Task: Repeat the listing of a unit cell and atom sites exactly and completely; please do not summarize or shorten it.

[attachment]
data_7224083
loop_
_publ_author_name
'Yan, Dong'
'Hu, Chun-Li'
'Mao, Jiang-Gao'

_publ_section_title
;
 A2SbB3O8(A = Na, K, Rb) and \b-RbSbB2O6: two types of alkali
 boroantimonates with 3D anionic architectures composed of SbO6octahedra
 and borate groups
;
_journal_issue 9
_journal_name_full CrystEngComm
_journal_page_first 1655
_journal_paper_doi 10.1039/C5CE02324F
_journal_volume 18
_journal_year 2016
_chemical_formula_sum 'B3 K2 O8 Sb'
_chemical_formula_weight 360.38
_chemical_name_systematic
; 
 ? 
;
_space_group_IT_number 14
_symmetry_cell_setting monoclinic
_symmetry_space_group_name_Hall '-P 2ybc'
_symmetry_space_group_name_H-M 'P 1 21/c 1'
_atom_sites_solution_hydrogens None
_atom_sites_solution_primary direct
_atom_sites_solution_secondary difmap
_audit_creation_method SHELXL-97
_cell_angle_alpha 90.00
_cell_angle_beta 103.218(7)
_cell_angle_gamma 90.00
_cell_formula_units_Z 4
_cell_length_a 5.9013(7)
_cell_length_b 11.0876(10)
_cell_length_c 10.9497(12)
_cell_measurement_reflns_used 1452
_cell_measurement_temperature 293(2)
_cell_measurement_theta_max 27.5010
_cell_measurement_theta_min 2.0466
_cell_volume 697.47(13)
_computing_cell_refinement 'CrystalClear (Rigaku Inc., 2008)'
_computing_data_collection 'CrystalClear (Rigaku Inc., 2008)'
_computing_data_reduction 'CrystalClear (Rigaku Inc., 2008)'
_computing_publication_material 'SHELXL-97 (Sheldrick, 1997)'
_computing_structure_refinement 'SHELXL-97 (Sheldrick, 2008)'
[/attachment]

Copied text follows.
data_7224083
loop_
_publ_author_name
'Yan, Dong'
'Hu, Chun-Li'
'Mao, Jiang-Gao'

_publ_section_title
;
 A2SbB3O8(A = Na, K, Rb) and \b-RbSbB2O6: two types of alkali
 boroantimonates with 3D anionic architectures composed of SbO6octahedra
 and borate groups
;
_journal_issue 9
_journal_name_full CrystEngComm
_journal_page_first 1655
_journal_paper_doi 10.1039/C5CE02324F
_journal_volume 18
_journal_year 2016
_chemical_formula_sum 'B3 K2 O8 Sb'
_chemical_formula_weight 360.38
_chemical_name_systematic
; 
 ? 
;
_space_group_IT_number 14
_symmetry_cell_setting monoclinic
_symmetry_space_group_name_Hall '-P 2ybc'
_symmetry_space_group_name_H-M 'P 1 21/c 1'
_atom_sites_solution_hydrogens None
_atom_sites_solution_primary direct
_atom_sites_solution_secondary difmap
_audit_creation_method SHELXL-97
_cell_angle_alpha 90.00
_cell_angle_beta 103.218(7)
_cell_angle_gamma 90.00
_cell_formula_units_Z 4
_cell_length_a 5.9013(7)
_cell_length_b 11.0876(10)
_cell_length_c 10.9497(12)
_cell_measurement_reflns_used 1452
_cell_measurement_temperature 293(2)
_cell_measurement_theta_max 27.5010
_cell_measurement_theta_min 2.0466
_cell_volume 697.47(13)
_computing_cell_refinement 'CrystalClear (Rigaku Inc., 2008)'
_computing_data_collection 'CrystalClear (Rigaku Inc., 2008)'
_computing_data_reduction 'CrystalClear (Rigaku Inc., 2008)'
_computing_publication_material 'SHELXL-97 (Sheldrick, 1997)'
_computing_structure_refinement 'SHELXL-97 (Sheldrick, 2008)'